In response to The Daily Post’s writing prompt: “Teacher’s Pet.” – Tell us about a teacher who had a real impact on your life, either for the better or the worse. How is your life different today because of him or her?
As a sat to write this piece I was brought to remember the faces of more than a dozen adults who taught a little boy in what was a better, simpler time. I think that’s a cliche, but I think it’s still true.
I was bought up by mum first in one suburb then another. First Leyton, then Leytonstone then Woodford Green, then another part of Woodford Green. Each time trading up to a larger place in a better situation. My mum could teach Estate Agents and location scouts a thing or too. She never moved into a home which wasn’t better than the last and didn’t leave a place before she was ready to leave
She was focussed entirely on moving to get me into better schools in the days before the school catchment areas determined house prices in London to the extent they do now.
The school which determined HOW I am more than any was Woodbridge Secondary in Woodford Green. I hated it. The teacher who determined WHO I am, was my year tutor Mrs Tomlinson and I loved her as a second mother.
Her positive influence stopped me from going off the rails in my teenage years and giving up an on educational system which was leeching the happiness, direction and purpose out of every corner of my soul.
I had every opportunity to be another after school special or episode of a soap opera. I was talented, smart and a quick learner but I has no dad, my friends were drifting away or drifting into delinquency and I was just drifting as depression in all but name started to get to me. Angry, lonely a little bit lost. Knowing too much to be cool and not enough to be wise. from like to bullied. Befriended to bedeviled.
She reminded me of my potential, of my mothers efforts to bring me into an OK school in an OK area. She pushed me to be better when worse was easier and more entertaining. To not lose hope and not stop trying. Without her I’d be another black drop out who “used to be smart” but went off the rails when their hormones kicked in.
She was pleased with me, disappointed with me, proud of me, dismissive of me on occasion. She encouraged me to keep going, to keep trying. She could see I was suffering. Saw the bright boy go from top of the class to mid table. Saw I was in trouble. Subtly helped as only an expert teacher could. Hundreds of children to keep track of. Each one a triumph or a tragedy happening like slow motion explosions before her eyes. Some don’t want to be saved. Some don’t want to be reached. Some were broken before they started in school. Under her no child written off, no child abandoned to their fate, no child who could say they never had a chance.
A chat here, advice there. An earnest chat with some parents, a shoulder to cry on for others who couldn’t cope. Encouragement for one child, discipline for another. Nudges, nods, no’s and noticing when a young black boy is dying inside and he thinks no-one knows. Telling him it get’s better. You’ve done so well, don’t slow down now. Your mother has tried so hard, does more than all the other mothers. Are you OK? This too shall pass.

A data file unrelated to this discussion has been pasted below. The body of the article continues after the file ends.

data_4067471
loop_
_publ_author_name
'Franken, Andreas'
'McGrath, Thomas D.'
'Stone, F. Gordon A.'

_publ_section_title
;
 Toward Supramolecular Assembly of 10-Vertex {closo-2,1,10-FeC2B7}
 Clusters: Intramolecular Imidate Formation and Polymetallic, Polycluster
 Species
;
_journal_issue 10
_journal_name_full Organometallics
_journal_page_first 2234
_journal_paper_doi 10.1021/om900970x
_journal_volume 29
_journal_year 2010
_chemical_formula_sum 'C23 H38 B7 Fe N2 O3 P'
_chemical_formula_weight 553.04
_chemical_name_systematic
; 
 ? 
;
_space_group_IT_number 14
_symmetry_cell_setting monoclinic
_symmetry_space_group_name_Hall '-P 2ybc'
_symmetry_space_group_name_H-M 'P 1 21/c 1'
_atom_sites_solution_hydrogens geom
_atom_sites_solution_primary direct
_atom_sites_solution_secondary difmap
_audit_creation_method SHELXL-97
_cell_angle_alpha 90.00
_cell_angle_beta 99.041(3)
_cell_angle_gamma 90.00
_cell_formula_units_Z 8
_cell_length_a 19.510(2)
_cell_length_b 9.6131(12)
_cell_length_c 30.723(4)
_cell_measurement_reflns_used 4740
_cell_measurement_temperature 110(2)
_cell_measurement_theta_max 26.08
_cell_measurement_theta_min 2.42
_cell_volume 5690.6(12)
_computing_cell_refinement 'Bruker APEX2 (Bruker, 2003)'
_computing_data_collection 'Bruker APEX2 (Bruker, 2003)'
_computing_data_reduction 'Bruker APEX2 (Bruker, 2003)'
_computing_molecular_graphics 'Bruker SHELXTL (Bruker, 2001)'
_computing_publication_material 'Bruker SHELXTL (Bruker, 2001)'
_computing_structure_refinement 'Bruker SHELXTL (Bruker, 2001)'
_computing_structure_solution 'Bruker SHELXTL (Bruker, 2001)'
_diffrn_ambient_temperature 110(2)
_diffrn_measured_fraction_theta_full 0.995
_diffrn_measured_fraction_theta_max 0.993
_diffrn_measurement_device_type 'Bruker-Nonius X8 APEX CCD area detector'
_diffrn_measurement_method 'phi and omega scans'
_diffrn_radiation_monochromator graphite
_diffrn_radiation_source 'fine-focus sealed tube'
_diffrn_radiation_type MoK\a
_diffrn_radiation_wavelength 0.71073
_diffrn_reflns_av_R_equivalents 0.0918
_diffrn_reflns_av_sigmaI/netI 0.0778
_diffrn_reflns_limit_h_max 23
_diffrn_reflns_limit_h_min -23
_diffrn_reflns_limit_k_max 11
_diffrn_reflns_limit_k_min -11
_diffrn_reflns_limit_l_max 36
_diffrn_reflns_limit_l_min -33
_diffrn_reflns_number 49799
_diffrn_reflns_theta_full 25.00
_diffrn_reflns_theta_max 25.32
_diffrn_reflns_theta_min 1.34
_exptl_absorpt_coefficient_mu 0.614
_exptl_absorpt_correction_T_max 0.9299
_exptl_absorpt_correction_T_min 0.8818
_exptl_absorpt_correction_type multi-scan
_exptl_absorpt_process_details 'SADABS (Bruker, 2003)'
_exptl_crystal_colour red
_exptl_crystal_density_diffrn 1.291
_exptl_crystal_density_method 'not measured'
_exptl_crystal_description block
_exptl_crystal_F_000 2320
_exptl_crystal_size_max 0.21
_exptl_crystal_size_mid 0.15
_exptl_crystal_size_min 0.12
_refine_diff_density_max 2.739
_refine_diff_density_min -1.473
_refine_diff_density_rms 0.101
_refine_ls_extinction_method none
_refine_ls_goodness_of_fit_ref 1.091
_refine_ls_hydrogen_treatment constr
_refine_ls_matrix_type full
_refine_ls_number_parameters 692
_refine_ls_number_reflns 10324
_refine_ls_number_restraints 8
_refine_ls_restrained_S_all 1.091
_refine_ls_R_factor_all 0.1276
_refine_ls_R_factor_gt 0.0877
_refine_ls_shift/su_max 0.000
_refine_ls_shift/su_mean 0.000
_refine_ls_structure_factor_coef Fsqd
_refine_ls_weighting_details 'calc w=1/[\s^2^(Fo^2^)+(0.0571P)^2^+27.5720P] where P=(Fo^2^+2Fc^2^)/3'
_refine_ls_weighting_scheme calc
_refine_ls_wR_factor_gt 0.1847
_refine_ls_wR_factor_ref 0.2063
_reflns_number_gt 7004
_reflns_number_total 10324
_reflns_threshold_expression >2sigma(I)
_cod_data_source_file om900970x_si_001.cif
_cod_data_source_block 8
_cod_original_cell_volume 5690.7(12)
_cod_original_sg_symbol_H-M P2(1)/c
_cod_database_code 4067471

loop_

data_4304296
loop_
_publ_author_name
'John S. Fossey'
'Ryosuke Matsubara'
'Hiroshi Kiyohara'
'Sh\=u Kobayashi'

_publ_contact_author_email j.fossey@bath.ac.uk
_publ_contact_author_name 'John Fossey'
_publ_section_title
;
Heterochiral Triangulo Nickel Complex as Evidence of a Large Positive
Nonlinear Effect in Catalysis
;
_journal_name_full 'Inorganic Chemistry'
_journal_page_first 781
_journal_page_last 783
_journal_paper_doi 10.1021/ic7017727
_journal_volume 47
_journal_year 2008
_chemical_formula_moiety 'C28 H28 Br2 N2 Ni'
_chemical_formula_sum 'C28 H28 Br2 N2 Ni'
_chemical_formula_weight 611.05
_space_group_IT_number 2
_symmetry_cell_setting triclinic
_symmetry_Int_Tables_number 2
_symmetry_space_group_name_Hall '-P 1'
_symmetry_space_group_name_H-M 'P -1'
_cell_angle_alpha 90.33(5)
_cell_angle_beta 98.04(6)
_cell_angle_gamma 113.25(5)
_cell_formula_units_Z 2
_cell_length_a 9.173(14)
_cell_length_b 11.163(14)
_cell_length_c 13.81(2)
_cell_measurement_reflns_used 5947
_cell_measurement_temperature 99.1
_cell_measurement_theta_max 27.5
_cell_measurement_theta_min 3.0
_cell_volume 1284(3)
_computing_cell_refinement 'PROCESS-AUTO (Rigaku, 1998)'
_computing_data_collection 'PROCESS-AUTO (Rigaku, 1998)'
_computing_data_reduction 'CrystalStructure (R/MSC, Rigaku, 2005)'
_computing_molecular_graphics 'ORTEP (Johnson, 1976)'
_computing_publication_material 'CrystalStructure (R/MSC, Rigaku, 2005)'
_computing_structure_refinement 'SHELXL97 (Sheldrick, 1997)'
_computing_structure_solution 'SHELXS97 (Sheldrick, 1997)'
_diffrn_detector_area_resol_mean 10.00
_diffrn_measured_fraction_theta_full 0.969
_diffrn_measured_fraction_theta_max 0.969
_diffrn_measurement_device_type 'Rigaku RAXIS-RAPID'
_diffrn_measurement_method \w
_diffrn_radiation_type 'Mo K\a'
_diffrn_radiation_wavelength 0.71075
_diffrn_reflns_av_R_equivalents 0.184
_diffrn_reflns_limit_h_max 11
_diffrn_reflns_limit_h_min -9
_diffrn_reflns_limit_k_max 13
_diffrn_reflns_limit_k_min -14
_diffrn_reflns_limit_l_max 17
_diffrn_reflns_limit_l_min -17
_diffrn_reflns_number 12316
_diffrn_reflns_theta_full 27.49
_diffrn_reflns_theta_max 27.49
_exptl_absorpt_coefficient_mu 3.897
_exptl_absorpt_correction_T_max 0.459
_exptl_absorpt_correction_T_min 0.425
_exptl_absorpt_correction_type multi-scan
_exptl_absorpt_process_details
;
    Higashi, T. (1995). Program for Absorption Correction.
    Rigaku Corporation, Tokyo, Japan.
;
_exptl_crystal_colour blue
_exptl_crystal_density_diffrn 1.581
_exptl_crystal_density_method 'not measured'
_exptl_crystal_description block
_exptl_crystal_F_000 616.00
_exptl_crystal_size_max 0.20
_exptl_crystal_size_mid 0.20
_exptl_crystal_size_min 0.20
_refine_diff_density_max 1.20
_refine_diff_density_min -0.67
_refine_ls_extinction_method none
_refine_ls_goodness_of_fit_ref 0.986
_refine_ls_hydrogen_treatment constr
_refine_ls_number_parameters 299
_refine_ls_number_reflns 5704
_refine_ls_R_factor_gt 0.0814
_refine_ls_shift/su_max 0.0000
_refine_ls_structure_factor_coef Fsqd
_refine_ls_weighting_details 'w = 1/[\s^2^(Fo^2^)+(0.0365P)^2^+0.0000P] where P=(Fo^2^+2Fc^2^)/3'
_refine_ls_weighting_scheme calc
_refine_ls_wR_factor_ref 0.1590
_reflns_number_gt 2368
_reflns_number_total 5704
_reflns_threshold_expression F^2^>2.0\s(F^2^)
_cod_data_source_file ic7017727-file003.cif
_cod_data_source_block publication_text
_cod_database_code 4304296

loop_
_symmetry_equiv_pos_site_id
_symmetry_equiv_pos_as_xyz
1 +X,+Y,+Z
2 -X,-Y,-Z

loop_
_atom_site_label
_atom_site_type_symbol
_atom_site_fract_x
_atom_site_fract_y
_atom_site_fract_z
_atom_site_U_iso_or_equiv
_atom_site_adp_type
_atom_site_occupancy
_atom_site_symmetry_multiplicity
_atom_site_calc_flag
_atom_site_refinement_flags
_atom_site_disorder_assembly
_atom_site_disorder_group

Hindsight is a thing and a half. I remember my first black teacher in primary school who made me feel comfortable in my skin. I remember my first Indian teacher who not long after taught me to be comfortable with everyone else’s skin. I remember my first male teacher who taught me “English isn’t just for girls”. I remember the headmistress who taught me manners, proper diction and respect were the clothing we dress our character and persona in to present ourselves to the world. I remember the english teacher who gave me her copy of Dune and made a nerd. The Craft Design and Technology, (Woodshop and metalwork), teacher who taught me some rules can never be broken not just for your sake but for everyone elses and wasn’t afraid to tell me “that’s rubbish, try again”.
Each one changing children’s lives a little every day. Not many Hollywood revelations. Perhaps a few Good Will Hunting “It’s not your fault” scenes, some “Captain, my fine Captain”s but not many. All day, every day tacking into the wind. Thousands of little ships, running aground, capsizing, sailing close to the Cape of Good Hope. So few steersmen.
In any other life they would have been MVT – most valuable teacher. In writing this though I have to examine my own self and realise Mrs. Tomlinson didn’t just teach me. She saved me and I didn’t even notice until now. There aren’t enough Mrs Tomlinsons in the world.
The system doesn’t encourage them into the profession and no-longer allows them to stay. It feels like teachers are supposed to grade and present and mark off those who can and try to let those who can’t down easily. and then move onto the next. It’s not enough, it ‘s not enough. It never was, it was never supposed to be. The children are not OK. Just saying.